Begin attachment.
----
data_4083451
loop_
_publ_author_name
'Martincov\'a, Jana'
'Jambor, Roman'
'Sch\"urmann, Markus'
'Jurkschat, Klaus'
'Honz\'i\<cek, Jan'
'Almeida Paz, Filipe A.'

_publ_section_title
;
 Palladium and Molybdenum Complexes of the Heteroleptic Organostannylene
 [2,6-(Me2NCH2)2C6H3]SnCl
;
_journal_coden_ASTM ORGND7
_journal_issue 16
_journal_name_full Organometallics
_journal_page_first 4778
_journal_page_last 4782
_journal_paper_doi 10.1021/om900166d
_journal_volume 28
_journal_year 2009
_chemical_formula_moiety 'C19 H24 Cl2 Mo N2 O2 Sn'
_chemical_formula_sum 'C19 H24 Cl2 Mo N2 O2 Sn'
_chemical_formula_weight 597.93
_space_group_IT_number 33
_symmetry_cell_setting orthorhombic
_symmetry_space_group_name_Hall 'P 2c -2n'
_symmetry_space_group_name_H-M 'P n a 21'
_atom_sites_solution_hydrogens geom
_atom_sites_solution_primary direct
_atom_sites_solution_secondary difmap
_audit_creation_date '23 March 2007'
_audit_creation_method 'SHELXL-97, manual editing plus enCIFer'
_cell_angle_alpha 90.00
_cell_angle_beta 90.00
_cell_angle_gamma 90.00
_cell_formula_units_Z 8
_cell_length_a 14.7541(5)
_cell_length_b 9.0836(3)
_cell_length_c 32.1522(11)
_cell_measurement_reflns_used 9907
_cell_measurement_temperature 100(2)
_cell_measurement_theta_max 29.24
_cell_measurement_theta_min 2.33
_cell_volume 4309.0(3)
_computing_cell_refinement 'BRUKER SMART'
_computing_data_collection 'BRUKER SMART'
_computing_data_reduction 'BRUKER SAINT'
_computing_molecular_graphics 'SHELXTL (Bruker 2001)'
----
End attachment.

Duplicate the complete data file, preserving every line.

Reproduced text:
data_4083451
loop_
_publ_author_name
'Martincov\'a, Jana'
'Jambor, Roman'
'Sch\"urmann, Markus'
'Jurkschat, Klaus'
'Honz\'i\<cek, Jan'
'Almeida Paz, Filipe A.'

_publ_section_title
;
 Palladium and Molybdenum Complexes of the Heteroleptic Organostannylene
 [2,6-(Me2NCH2)2C6H3]SnCl
;
_journal_coden_ASTM ORGND7
_journal_issue 16
_journal_name_full Organometallics
_journal_page_first 4778
_journal_page_last 4782
_journal_paper_doi 10.1021/om900166d
_journal_volume 28
_journal_year 2009
_chemical_formula_moiety 'C19 H24 Cl2 Mo N2 O2 Sn'
_chemical_formula_sum 'C19 H24 Cl2 Mo N2 O2 Sn'
_chemical_formula_weight 597.93
_space_group_IT_number 33
_symmetry_cell_setting orthorhombic
_symmetry_space_group_name_Hall 'P 2c -2n'
_symmetry_space_group_name_H-M 'P n a 21'
_atom_sites_solution_hydrogens geom
_atom_sites_solution_primary direct
_atom_sites_solution_secondary difmap
_audit_creation_date '23 March 2007'
_audit_creation_method 'SHELXL-97, manual editing plus enCIFer'
_cell_angle_alpha 90.00
_cell_angle_beta 90.00
_cell_angle_gamma 90.00
_cell_formula_units_Z 8
_cell_length_a 14.7541(5)
_cell_length_b 9.0836(3)
_cell_length_c 32.1522(11)
_cell_measurement_reflns_used 9907
_cell_measurement_temperature 100(2)
_cell_measurement_theta_max 29.24
_cell_measurement_theta_min 2.33
_cell_volume 4309.0(3)
_computing_cell_refinement 'BRUKER SMART'
_computing_data_collection 'BRUKER SMART'
_computing_data_reduction 'BRUKER SAINT'
_computing_molecular_graphics 'SHELXTL (Bruker 2001)'